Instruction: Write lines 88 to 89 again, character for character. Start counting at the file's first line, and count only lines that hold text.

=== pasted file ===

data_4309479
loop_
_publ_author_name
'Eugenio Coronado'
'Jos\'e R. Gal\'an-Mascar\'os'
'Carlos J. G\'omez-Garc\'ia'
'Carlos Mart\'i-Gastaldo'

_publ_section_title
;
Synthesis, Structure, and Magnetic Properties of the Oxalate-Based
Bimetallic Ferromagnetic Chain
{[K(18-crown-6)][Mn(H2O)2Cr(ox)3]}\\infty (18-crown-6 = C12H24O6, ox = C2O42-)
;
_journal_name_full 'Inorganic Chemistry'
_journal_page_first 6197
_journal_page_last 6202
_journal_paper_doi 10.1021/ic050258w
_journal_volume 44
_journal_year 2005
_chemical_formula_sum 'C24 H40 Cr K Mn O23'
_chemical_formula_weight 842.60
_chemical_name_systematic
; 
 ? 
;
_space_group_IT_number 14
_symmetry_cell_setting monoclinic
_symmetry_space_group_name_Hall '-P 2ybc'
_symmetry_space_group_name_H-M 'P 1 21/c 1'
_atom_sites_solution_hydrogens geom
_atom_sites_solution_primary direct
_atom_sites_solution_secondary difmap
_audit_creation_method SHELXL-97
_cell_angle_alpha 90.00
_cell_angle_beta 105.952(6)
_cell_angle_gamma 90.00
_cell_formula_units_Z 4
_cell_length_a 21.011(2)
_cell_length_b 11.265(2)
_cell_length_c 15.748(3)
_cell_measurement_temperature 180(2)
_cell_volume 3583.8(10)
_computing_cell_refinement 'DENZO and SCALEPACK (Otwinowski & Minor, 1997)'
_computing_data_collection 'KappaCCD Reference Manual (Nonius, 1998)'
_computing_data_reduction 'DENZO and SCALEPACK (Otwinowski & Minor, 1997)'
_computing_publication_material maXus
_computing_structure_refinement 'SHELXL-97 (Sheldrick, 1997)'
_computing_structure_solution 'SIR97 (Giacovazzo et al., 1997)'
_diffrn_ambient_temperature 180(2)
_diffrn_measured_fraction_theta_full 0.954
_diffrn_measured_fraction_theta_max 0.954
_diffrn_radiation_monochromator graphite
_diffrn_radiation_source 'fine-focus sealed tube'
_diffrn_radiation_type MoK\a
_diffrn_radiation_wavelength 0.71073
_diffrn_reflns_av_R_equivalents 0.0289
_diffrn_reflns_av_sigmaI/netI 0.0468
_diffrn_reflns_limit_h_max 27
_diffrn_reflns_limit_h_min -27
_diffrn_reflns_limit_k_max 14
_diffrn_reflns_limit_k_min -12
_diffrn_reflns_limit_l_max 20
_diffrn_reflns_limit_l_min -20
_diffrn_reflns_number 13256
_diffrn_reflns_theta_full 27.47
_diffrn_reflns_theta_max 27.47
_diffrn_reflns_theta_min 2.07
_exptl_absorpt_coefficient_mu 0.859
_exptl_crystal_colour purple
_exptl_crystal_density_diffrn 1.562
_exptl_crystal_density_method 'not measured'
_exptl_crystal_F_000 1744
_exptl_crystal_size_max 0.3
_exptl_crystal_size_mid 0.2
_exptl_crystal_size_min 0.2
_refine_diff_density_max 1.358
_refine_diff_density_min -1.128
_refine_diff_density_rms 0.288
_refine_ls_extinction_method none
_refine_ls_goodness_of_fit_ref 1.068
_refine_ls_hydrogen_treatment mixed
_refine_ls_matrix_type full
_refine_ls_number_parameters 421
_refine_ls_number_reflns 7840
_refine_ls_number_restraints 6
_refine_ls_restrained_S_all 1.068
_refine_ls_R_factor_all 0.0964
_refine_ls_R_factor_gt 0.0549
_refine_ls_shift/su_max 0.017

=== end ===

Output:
_refine_ls_R_factor_gt 0.0549
_refine_ls_shift/su_max 0.017